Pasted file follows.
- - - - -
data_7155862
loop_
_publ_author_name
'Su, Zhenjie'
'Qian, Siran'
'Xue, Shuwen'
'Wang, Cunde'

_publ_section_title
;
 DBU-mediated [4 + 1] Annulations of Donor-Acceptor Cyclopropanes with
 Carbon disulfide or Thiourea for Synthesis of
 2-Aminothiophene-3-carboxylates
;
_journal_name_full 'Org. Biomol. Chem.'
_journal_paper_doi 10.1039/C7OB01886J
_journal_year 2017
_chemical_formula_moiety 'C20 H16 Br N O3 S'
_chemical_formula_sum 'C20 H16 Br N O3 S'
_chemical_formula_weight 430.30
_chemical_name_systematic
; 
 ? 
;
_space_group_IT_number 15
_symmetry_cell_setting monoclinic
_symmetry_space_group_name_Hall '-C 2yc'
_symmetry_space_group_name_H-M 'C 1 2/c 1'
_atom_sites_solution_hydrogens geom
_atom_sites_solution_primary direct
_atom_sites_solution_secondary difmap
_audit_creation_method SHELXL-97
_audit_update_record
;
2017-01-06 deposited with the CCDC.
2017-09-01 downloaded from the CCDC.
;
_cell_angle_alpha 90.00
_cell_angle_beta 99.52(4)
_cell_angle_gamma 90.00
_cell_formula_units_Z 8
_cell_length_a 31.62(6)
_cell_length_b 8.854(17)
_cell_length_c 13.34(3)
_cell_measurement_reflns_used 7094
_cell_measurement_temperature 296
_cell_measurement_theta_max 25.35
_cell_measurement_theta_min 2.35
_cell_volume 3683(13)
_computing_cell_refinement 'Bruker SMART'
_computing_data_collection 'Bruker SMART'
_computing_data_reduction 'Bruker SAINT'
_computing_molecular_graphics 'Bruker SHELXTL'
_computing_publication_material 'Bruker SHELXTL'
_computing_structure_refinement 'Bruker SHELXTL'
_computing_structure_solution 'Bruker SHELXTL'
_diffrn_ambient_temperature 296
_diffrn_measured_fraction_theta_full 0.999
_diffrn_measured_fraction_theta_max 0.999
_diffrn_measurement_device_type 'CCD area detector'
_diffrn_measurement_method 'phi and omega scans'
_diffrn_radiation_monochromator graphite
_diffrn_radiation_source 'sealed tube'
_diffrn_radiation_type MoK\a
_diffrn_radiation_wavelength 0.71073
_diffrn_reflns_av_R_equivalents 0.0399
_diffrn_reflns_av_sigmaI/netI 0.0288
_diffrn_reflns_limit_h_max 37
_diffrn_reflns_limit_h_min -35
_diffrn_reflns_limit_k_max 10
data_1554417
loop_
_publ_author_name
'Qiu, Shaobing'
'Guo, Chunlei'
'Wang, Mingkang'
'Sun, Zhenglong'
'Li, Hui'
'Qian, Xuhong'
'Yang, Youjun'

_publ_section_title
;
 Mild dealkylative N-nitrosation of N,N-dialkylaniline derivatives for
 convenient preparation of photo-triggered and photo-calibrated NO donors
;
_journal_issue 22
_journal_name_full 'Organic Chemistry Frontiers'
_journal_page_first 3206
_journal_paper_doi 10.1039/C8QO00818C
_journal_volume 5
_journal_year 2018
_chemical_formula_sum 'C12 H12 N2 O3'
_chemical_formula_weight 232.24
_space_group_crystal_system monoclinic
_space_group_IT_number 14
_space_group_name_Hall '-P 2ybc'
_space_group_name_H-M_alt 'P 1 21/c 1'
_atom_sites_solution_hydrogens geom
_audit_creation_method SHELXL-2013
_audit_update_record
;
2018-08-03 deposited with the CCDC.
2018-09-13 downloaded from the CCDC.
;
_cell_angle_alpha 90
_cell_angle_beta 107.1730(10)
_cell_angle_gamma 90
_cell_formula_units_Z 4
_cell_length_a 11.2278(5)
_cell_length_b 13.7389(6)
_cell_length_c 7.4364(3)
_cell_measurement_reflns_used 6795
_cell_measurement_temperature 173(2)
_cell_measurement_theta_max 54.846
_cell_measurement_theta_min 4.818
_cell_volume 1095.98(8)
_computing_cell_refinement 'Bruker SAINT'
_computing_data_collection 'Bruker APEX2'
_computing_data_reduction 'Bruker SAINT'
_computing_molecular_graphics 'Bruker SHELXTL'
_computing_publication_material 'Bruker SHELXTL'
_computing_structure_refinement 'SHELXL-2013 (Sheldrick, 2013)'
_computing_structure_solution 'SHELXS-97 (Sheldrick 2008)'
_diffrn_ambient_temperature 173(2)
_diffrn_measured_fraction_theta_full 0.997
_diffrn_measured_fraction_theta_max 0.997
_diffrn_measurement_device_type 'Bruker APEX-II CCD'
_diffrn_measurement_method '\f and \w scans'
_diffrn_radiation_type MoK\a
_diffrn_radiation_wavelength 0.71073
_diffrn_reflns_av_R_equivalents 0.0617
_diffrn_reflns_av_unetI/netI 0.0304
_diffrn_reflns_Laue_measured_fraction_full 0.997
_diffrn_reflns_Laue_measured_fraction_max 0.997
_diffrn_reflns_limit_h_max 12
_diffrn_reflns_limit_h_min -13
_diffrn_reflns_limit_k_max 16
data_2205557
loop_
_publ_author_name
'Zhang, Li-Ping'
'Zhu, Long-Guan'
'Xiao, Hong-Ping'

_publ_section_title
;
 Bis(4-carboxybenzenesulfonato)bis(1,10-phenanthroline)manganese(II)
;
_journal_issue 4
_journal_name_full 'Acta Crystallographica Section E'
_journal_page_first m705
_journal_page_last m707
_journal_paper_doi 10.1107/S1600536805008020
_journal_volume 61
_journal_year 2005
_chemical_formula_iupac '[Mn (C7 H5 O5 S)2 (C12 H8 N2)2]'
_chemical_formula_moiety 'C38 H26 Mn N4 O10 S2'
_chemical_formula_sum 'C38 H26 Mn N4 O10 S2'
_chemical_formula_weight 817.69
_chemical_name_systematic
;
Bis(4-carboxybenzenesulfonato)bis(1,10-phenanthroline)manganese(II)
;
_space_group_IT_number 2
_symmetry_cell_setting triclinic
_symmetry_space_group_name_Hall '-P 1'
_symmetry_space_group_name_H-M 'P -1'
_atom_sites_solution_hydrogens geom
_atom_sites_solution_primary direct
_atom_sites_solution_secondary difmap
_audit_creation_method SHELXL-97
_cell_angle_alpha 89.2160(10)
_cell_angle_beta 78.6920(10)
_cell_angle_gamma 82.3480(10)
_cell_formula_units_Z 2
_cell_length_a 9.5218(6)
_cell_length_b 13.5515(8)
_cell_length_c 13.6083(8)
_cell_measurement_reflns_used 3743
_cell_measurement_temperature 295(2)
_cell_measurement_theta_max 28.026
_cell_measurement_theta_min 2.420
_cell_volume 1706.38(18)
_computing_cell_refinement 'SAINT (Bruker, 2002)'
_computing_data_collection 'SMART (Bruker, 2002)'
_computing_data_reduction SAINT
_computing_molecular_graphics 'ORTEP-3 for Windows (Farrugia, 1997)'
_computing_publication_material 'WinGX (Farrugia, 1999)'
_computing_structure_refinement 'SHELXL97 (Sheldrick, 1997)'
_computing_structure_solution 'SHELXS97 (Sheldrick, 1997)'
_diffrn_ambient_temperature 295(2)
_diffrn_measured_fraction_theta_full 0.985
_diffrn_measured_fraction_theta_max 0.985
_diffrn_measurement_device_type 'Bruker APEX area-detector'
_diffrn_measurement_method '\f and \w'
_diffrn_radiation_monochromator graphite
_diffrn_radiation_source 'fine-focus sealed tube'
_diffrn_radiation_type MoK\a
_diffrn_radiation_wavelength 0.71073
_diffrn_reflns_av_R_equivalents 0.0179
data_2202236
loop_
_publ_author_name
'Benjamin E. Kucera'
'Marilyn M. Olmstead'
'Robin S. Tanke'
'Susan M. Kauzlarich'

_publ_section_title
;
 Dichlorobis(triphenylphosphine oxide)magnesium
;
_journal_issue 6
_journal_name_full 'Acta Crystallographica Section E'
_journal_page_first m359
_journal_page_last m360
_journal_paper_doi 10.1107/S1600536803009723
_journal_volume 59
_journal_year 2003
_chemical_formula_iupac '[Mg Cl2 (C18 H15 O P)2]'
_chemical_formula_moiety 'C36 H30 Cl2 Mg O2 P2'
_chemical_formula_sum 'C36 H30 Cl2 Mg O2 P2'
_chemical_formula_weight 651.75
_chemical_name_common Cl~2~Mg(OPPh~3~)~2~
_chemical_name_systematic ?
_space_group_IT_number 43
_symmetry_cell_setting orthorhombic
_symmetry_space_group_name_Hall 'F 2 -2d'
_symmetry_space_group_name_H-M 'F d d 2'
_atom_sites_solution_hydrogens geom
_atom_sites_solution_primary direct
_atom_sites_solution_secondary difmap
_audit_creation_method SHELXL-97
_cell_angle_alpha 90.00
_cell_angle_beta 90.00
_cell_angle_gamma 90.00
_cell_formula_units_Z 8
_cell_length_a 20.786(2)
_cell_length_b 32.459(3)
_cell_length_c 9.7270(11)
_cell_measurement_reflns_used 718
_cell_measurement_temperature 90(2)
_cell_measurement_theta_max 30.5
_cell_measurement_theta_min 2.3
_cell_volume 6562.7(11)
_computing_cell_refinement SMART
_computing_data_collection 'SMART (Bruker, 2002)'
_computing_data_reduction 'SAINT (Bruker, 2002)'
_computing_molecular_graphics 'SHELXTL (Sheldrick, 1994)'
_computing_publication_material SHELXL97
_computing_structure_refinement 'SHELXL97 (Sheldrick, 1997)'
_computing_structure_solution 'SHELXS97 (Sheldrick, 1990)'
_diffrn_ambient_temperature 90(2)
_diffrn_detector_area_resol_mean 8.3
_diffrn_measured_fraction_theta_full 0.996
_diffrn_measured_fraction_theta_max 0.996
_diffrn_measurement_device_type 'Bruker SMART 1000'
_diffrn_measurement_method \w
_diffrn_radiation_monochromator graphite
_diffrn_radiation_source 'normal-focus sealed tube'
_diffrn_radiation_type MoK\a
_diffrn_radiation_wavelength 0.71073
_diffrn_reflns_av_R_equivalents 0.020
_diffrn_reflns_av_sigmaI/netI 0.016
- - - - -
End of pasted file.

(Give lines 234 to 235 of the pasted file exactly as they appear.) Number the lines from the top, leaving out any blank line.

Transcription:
_cell_formula_units_Z 8
_cell_length_a 20.786(2)